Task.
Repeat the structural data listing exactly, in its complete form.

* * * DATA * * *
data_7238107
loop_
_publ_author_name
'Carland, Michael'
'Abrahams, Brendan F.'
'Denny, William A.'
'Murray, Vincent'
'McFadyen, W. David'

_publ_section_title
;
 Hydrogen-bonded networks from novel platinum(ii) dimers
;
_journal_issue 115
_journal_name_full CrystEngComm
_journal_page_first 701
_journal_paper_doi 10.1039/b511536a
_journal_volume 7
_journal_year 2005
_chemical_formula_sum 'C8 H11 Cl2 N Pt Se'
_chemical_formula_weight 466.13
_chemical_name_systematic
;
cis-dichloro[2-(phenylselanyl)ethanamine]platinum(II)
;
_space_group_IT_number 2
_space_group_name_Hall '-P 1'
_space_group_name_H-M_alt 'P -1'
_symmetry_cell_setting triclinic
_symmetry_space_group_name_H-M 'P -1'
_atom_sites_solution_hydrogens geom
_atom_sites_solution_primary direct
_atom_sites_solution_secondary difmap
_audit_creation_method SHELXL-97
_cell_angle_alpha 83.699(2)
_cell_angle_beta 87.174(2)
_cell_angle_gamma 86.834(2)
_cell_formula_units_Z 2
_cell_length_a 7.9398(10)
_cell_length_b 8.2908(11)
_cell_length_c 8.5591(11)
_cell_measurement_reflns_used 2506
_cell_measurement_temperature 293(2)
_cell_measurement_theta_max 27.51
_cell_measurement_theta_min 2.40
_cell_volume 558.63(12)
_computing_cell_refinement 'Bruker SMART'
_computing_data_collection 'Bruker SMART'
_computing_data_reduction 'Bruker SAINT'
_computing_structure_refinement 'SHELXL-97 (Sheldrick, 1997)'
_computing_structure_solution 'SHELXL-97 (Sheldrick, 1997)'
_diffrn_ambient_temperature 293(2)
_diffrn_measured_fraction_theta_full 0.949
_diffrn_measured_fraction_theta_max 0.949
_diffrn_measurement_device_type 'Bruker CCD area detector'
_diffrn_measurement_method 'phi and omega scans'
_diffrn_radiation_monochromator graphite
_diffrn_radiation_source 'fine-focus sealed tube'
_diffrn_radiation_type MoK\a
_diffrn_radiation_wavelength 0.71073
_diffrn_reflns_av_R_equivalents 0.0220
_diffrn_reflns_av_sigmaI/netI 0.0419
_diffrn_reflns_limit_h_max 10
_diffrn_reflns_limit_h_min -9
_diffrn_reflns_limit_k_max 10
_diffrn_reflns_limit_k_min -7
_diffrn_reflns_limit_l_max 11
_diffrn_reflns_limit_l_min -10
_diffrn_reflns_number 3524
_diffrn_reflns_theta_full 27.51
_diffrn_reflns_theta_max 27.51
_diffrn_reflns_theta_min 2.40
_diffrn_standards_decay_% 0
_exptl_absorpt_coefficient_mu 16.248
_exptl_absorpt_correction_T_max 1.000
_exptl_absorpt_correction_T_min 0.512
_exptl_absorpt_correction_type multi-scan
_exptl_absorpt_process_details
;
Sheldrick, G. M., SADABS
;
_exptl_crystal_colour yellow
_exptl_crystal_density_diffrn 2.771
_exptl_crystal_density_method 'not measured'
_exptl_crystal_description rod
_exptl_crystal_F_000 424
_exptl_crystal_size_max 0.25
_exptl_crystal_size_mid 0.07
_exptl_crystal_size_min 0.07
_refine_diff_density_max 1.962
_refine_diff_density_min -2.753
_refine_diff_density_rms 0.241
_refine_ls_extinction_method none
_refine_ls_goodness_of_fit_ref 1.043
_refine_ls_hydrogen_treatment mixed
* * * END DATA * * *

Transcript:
data_7238107
loop_
_publ_author_name
'Carland, Michael'
'Abrahams, Brendan F.'
'Denny, William A.'
'Murray, Vincent'
'McFadyen, W. David'

_publ_section_title
;
 Hydrogen-bonded networks from novel platinum(ii) dimers
;
_journal_issue 115
_journal_name_full CrystEngComm
_journal_page_first 701
_journal_paper_doi 10.1039/b511536a
_journal_volume 7
_journal_year 2005
_chemical_formula_sum 'C8 H11 Cl2 N Pt Se'
_chemical_formula_weight 466.13
_chemical_name_systematic
;
cis-dichloro[2-(phenylselanyl)ethanamine]platinum(II)
;
_space_group_IT_number 2
_space_group_name_Hall '-P 1'
_space_group_name_H-M_alt 'P -1'
_symmetry_cell_setting triclinic
_symmetry_space_group_name_H-M 'P -1'
_atom_sites_solution_hydrogens geom
_atom_sites_solution_primary direct
_atom_sites_solution_secondary difmap
_audit_creation_method SHELXL-97
_cell_angle_alpha 83.699(2)
_cell_angle_beta 87.174(2)
_cell_angle_gamma 86.834(2)
_cell_formula_units_Z 2
_cell_length_a 7.9398(10)
_cell_length_b 8.2908(11)
_cell_length_c 8.5591(11)
_cell_measurement_reflns_used 2506
_cell_measurement_temperature 293(2)
_cell_measurement_theta_max 27.51
_cell_measurement_theta_min 2.40
_cell_volume 558.63(12)
_computing_cell_refinement 'Bruker SMART'
_computing_data_collection 'Bruker SMART'
_computing_data_reduction 'Bruker SAINT'
_computing_structure_refinement 'SHELXL-97 (Sheldrick, 1997)'
_computing_structure_solution 'SHELXL-97 (Sheldrick, 1997)'
_diffrn_ambient_temperature 293(2)
_diffrn_measured_fraction_theta_full 0.949
_diffrn_measured_fraction_theta_max 0.949
_diffrn_measurement_device_type 'Bruker CCD area detector'
_diffrn_measurement_method 'phi and omega scans'
_diffrn_radiation_monochromator graphite
_diffrn_radiation_source 'fine-focus sealed tube'
_diffrn_radiation_type MoK\a
_diffrn_radiation_wavelength 0.71073
_diffrn_reflns_av_R_equivalents 0.0220
_diffrn_reflns_av_sigmaI/netI 0.0419
_diffrn_reflns_limit_h_max 10
_diffrn_reflns_limit_h_min -9
_diffrn_reflns_limit_k_max 10
_diffrn_reflns_limit_k_min -7
_diffrn_reflns_limit_l_max 11
_diffrn_reflns_limit_l_min -10
_diffrn_reflns_number 3524
_diffrn_reflns_theta_full 27.51
_diffrn_reflns_theta_max 27.51
_diffrn_reflns_theta_min 2.40
_diffrn_standards_decay_% 0
_exptl_absorpt_coefficient_mu 16.248
_exptl_absorpt_correction_T_max 1.000
_exptl_absorpt_correction_T_min 0.512
_exptl_absorpt_correction_type multi-scan
_exptl_absorpt_process_details
;
Sheldrick, G. M., SADABS
;
_exptl_crystal_colour yellow
_exptl_crystal_density_diffrn 2.771
_exptl_crystal_density_method 'not measured'
_exptl_crystal_description rod
_exptl_crystal_F_000 424
_exptl_crystal_size_max 0.25
_exptl_crystal_size_mid 0.07
_exptl_crystal_size_min 0.07
_refine_diff_density_max 1.962
_refine_diff_density_min -2.753
_refine_diff_density_rms 0.241
_refine_ls_extinction_method none
_refine_ls_goodness_of_fit_ref 1.043
_refine_ls_hydrogen_treatment mixed